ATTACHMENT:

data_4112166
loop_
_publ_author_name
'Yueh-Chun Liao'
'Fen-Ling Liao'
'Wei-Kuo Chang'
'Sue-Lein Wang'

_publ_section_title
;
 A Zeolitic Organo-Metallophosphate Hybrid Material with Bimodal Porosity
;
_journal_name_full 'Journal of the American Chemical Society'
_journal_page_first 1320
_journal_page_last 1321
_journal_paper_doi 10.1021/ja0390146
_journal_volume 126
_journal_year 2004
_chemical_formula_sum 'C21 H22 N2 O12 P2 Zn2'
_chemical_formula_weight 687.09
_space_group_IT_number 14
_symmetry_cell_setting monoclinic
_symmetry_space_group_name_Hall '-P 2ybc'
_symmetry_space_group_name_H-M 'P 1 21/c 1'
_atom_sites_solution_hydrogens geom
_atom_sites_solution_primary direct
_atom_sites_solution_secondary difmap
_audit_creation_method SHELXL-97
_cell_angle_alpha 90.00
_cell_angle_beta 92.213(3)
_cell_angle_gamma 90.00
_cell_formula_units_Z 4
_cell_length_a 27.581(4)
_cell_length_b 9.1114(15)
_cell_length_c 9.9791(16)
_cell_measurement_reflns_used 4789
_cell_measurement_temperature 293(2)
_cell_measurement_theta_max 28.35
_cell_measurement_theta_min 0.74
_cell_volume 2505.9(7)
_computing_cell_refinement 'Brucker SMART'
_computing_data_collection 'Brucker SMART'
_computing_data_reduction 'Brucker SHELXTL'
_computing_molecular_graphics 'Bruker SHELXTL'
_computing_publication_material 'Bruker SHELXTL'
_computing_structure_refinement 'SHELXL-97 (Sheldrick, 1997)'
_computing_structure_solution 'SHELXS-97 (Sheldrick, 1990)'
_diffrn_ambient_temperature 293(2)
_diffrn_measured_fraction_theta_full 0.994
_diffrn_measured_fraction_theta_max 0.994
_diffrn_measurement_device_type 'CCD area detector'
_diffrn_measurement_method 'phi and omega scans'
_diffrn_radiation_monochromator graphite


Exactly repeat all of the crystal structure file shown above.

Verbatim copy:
data_4112166
loop_
_publ_author_name
'Yueh-Chun Liao'
'Fen-Ling Liao'
'Wei-Kuo Chang'
'Sue-Lein Wang'

_publ_section_title
;
 A Zeolitic Organo-Metallophosphate Hybrid Material with Bimodal Porosity
;
_journal_name_full 'Journal of the American Chemical Society'
_journal_page_first 1320
_journal_page_last 1321
_journal_paper_doi 10.1021/ja0390146
_journal_volume 126
_journal_year 2004
_chemical_formula_sum 'C21 H22 N2 O12 P2 Zn2'
_chemical_formula_weight 687.09
_space_group_IT_number 14
_symmetry_cell_setting monoclinic
_symmetry_space_group_name_Hall '-P 2ybc'
_symmetry_space_group_name_H-M 'P 1 21/c 1'
_atom_sites_solution_hydrogens geom
_atom_sites_solution_primary direct
_atom_sites_solution_secondary difmap
_audit_creation_method SHELXL-97
_cell_angle_alpha 90.00
_cell_angle_beta 92.213(3)
_cell_angle_gamma 90.00
_cell_formula_units_Z 4
_cell_length_a 27.581(4)
_cell_length_b 9.1114(15)
_cell_length_c 9.9791(16)
_cell_measurement_reflns_used 4789
_cell_measurement_temperature 293(2)
_cell_measurement_theta_max 28.35
_cell_measurement_theta_min 0.74
_cell_volume 2505.9(7)
_computing_cell_refinement 'Brucker SMART'
_computing_data_collection 'Brucker SMART'
_computing_data_reduction 'Brucker SHELXTL'
_computing_molecular_graphics 'Bruker SHELXTL'
_computing_publication_material 'Bruker SHELXTL'
_computing_structure_refinement 'SHELXL-97 (Sheldrick, 1997)'
_computing_structure_solution 'SHELXS-97 (Sheldrick, 1990)'
_diffrn_ambient_temperature 293(2)
_diffrn_measured_fraction_theta_full 0.994
_diffrn_measured_fraction_theta_max 0.994
_diffrn_measurement_device_type 'CCD area detector'
_diffrn_measurement_method 'phi and omega scans'
_diffrn_radiation_monochromator graphite